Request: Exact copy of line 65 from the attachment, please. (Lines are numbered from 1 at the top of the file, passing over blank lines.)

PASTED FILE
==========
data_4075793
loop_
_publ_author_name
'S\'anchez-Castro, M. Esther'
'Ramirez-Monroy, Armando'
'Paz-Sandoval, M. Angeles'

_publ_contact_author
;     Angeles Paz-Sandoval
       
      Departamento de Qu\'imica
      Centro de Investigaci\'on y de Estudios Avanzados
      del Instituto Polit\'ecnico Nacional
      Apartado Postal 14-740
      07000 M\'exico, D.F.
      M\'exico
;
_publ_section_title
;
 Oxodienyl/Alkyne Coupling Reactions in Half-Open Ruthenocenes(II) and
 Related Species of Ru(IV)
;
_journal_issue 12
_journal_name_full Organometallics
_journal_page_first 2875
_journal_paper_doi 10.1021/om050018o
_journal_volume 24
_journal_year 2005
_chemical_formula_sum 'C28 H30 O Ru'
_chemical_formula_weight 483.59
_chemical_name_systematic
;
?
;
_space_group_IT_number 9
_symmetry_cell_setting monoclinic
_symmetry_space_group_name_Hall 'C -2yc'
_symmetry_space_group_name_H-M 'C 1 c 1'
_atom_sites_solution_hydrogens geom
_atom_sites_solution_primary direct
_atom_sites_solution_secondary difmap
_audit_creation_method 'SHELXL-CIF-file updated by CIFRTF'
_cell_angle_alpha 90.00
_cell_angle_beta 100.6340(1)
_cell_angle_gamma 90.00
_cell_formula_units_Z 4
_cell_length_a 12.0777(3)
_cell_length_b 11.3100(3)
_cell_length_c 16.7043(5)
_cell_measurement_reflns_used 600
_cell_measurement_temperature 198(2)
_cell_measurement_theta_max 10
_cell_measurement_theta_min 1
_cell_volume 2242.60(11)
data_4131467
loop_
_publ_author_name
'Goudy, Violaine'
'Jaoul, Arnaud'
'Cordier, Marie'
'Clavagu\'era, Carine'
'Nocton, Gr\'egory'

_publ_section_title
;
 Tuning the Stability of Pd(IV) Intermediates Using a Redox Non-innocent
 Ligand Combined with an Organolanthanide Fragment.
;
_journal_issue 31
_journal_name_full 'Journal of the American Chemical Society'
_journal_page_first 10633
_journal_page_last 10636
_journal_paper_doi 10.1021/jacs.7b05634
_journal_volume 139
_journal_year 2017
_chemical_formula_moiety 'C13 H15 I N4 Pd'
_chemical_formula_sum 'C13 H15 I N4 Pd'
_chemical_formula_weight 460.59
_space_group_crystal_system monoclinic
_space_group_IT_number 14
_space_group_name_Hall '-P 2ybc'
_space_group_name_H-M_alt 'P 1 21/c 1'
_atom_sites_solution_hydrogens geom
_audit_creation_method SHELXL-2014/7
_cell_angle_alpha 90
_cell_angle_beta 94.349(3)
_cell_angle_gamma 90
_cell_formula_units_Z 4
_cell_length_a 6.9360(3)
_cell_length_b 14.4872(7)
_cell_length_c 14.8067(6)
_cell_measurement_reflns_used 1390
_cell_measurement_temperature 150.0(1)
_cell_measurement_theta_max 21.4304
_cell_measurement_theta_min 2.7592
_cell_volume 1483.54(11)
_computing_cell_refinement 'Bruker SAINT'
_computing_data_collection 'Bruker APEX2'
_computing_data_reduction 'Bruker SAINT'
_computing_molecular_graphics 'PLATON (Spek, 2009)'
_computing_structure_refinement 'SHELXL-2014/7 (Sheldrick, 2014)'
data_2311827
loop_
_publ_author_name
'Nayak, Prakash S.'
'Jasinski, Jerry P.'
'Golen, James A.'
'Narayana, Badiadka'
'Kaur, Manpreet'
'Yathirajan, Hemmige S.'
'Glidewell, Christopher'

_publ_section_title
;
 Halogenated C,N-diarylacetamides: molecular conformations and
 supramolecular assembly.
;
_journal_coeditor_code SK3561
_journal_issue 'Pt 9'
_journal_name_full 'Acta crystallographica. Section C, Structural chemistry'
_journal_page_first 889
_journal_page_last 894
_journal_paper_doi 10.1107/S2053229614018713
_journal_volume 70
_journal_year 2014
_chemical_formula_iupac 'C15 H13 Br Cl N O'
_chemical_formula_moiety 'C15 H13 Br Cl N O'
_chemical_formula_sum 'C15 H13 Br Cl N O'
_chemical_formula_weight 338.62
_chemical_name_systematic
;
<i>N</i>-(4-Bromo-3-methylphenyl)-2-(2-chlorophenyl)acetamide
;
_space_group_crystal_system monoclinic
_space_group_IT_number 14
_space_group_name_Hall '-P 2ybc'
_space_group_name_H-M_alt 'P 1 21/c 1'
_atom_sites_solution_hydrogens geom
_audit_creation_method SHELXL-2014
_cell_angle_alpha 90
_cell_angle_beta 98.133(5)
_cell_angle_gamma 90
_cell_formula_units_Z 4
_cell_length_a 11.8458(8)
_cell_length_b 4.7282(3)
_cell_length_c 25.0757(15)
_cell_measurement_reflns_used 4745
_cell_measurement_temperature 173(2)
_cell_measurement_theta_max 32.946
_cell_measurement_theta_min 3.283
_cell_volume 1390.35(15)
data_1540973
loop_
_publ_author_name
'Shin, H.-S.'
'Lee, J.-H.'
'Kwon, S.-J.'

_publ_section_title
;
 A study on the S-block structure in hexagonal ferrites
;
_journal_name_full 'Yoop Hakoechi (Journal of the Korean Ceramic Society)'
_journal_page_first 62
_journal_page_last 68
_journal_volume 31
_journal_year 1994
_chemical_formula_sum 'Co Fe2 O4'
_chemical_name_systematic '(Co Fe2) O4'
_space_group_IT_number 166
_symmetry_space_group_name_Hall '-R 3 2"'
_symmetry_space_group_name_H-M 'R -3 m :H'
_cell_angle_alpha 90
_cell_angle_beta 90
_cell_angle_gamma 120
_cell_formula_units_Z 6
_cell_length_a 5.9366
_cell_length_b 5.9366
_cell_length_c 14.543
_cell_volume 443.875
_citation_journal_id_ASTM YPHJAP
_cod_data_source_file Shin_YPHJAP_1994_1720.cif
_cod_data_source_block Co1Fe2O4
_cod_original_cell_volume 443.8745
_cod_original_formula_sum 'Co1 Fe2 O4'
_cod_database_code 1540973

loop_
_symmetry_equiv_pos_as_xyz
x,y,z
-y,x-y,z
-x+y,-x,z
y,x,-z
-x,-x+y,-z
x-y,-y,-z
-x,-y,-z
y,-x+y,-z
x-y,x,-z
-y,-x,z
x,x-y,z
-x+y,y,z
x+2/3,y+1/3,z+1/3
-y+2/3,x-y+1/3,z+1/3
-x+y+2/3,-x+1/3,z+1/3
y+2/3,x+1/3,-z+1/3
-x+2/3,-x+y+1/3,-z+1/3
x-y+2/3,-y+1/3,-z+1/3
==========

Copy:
;